The Genealogy of Morals The Complete Works, Volume Thirteen, edited by Dr. Oscar Levy.

By Friedrich Nietzsche

Page 123

great evil. In Europe all sensible people are
sceptics, whether they say so or not.


18.

I see over and beyond all these national wars, new "empires," and
whatever else lies in the foreground. What I am concerned with--for I
see it preparing itself slowly and hesitatingly--is the United Europe.
It was the only real work, the one impulse in the souls, of all the
broad-minded and deep-thinking men of this century--this preparation
of a new synthesis, and the tentative effort to anticipate the future
of "the European." Only in their weaker moments, or when they grew
old, did they fall back again into the national narrowness of the
"Fatherlanders"--then they were once more "patriots." I am thinking
of men like Napoleon, Heinrich Heine, Goethe, Beethoven, Stendhal,
Schopenhauer. Perhaps Richard Wagner likewise belongs to their number,
concerning whom, as a successful type of German obscurity, nothing can
be said without some such "perhaps."

But to the help of such minds as feel the need of a new unity there
comes a great explanatory economic fact: the small States of Europe--I
refer to all our present kingdoms and "empires"--will in a short time
become economically untenable, owing to the mad, uncontrolled struggle
for the possession of local and international trade. Money is even
now compelling European nations to amalgamate into one Power. In
order, however, that Europe may enter into the battle for the mastery
of the world with good prospects of victory (it is easy to perceive
against whom this battle will be waged), she must probably "come to
an understanding" with England. The English colonies are needed for
this struggle, just as much as modern Germany, to play her new rôle of
broker and middleman, requires the colonial possessions of Holland.
For no one any longer believes that England alone is strong enough to
continue to act her old part for fifty years more; the impossibility
of shutting out _homines novi_ from the government will ruin her, and
her continual change of political parties is a fatal obstacle to the
carrying out of any tasks which require to be spread out over a long
period of time. A man must to-day be a soldier first and foremost that
he may not afterwards lose his credit as a merchant. Enough; here,
as in other matters, the coming century will be found following in
the footsteps of Napoleon--the first man, and the man of greatest
initiative and advanced views, of modern times. For the tasks of the
next century, the methods of popular representation and parliaments are
the most inappropriate imaginable.


19.

The condition of Europe in the next century will once

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Text Comparison with Human, All Too Human: A Book for Free Spirits

Page 1
but am I not beginning to do all over again what I have always done, I, the old immoralist, and bird snarer--talk unmorally, ultramorally, "beyond good and evil"? 2 Thus, then, have I evolved for myself the "free spirits" to whom this discouraging-encouraging work, under the general title "Human, All Too Human," is dedicated.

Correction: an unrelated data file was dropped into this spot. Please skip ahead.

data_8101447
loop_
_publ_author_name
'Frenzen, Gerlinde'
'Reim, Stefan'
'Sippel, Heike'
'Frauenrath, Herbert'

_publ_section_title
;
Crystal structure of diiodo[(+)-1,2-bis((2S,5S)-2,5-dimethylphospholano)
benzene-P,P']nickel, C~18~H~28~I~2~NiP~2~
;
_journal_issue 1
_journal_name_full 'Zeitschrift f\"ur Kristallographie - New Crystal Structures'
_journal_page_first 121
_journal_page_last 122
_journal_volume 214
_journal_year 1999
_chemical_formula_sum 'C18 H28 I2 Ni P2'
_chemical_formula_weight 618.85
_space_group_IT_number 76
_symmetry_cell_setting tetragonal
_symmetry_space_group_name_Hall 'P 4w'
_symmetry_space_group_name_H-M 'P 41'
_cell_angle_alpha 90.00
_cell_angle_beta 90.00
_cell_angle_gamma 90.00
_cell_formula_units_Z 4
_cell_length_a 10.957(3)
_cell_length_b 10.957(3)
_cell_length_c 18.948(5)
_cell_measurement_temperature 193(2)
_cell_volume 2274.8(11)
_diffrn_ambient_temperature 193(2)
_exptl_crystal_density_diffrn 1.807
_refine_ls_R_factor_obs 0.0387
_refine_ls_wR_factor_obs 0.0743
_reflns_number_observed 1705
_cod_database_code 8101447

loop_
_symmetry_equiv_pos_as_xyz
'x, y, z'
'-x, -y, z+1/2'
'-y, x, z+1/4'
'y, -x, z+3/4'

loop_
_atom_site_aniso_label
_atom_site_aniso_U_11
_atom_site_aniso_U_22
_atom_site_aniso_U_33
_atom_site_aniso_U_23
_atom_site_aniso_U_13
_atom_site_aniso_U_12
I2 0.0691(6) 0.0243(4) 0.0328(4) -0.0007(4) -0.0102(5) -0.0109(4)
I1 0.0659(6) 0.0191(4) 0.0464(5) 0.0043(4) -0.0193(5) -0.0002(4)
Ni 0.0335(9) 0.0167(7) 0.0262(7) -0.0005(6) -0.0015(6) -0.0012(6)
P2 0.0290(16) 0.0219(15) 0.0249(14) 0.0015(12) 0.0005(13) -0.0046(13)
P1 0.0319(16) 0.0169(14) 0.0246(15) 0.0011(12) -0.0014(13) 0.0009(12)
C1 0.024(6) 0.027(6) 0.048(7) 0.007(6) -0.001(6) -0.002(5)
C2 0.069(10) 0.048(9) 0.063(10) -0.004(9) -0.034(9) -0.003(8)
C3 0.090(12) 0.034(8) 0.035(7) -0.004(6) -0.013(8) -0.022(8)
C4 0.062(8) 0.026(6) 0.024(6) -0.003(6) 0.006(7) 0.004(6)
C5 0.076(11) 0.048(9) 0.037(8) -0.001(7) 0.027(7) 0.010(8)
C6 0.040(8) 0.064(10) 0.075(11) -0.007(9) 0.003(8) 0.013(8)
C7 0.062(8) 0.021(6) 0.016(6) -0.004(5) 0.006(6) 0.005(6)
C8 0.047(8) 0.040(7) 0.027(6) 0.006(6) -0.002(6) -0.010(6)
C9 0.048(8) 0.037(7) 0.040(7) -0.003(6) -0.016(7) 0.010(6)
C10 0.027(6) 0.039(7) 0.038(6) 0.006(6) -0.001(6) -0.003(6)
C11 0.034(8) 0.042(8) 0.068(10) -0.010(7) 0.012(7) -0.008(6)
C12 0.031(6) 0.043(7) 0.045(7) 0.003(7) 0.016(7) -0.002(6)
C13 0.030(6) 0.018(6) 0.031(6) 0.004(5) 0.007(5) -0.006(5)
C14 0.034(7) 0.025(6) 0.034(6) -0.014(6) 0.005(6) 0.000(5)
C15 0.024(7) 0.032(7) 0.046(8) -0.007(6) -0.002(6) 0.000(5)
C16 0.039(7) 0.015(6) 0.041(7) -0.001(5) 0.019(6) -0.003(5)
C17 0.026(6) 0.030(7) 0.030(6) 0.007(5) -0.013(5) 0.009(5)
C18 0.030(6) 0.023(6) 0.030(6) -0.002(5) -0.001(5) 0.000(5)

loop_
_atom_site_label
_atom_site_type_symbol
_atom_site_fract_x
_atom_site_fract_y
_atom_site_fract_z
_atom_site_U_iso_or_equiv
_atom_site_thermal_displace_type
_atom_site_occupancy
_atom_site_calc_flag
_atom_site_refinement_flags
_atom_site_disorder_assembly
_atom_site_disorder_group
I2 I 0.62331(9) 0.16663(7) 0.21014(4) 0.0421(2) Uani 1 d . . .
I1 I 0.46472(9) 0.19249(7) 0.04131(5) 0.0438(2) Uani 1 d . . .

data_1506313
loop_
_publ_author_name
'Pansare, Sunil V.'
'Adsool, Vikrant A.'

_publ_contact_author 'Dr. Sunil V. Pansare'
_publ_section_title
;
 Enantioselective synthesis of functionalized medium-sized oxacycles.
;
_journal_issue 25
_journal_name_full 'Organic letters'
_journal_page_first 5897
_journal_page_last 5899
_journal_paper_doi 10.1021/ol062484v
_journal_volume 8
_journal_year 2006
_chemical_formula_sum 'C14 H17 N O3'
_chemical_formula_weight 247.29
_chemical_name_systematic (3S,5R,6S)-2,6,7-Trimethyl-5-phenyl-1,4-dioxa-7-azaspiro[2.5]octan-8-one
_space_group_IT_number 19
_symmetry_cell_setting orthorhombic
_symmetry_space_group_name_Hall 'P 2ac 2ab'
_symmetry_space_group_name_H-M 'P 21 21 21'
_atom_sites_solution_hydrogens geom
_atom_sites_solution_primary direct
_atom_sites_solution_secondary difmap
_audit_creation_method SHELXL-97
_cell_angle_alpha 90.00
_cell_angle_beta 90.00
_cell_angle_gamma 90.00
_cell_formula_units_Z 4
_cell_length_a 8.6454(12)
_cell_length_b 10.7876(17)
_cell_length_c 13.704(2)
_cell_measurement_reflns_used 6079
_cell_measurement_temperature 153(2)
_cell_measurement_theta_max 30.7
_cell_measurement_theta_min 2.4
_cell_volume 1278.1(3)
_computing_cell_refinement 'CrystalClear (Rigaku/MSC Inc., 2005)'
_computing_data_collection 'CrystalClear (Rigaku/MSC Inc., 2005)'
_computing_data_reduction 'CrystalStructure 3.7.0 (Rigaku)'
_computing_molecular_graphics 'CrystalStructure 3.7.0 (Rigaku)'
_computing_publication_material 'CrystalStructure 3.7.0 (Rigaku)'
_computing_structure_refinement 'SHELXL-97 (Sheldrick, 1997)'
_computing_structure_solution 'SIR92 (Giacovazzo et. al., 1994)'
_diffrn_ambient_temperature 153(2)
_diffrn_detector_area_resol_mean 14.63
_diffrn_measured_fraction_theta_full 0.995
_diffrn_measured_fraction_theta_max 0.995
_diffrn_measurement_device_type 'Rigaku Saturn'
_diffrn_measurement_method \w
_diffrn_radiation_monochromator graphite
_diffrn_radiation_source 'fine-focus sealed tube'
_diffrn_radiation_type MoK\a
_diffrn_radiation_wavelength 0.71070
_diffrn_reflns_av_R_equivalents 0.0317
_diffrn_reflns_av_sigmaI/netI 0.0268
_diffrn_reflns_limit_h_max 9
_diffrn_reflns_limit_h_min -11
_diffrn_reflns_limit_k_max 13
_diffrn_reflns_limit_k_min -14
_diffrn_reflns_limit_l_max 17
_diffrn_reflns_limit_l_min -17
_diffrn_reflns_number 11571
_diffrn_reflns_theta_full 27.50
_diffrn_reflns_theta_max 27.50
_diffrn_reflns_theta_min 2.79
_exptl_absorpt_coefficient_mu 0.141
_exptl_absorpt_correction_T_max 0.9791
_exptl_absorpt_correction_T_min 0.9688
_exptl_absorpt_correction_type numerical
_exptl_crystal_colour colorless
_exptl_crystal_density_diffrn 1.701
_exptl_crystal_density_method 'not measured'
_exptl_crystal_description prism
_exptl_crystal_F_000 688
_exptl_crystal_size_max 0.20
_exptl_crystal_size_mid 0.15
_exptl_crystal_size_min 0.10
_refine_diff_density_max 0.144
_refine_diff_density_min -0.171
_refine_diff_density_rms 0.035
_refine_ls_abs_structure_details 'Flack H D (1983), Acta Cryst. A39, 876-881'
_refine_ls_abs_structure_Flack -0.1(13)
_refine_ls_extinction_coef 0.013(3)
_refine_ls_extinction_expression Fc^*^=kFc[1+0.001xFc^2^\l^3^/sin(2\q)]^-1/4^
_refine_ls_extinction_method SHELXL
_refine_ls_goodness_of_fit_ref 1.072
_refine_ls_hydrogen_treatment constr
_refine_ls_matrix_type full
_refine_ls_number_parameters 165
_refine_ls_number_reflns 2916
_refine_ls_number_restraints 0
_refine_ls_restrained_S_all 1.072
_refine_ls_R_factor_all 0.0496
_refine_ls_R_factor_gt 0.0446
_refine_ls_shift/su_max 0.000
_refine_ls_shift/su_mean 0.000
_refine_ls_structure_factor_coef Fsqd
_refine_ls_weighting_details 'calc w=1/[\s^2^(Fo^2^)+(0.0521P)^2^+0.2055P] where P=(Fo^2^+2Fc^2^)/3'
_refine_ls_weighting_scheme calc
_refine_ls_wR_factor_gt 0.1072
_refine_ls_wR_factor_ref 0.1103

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[18] [18] den mit dessen "Freiheit" hat es eine eigene Bewandtniss.
Page 34
=--That character is unalterable is not, in the strict sense, true; rather is this favorite proposition valid only to the extent that during the brief life period of a man the potent new motives can not, usually, press down hard enough to obliterate the lines imprinted by ages.
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Thus is the thirst for sympathy a thirst for self enjoyment and at the expense of one's fellow creatures: it shows man in the whole ruthlessness of his own dear self: not in his mere "dullness" as La Rochefoucauld thinks.
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The calling of almost every man, even of the artist, begins with hypocrisy, with an imitation of deportment, with a copying of the effective in manner.
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79 =Vanity Enriches.
Page 49
=--Justice (reasonableness) has its origin among approximate equals in power, as Thucydides (in the dreadful conferences of the Athenian and Melian envoys) has rightly conceived.
Page 50
--To this extent there is also a law between slaves and masters, limited only by the extent to which the slave may be useful to his master.
Page 53
Even when a custom is exceedingly burdensome it is preserved because of its supposed vital utility.
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At first it is but custom, later free obedience and finally almost instinct.
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All ethic deems intentional infliction of injury justified by necessity; that is when it is a matter of self preservation.
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Page 83
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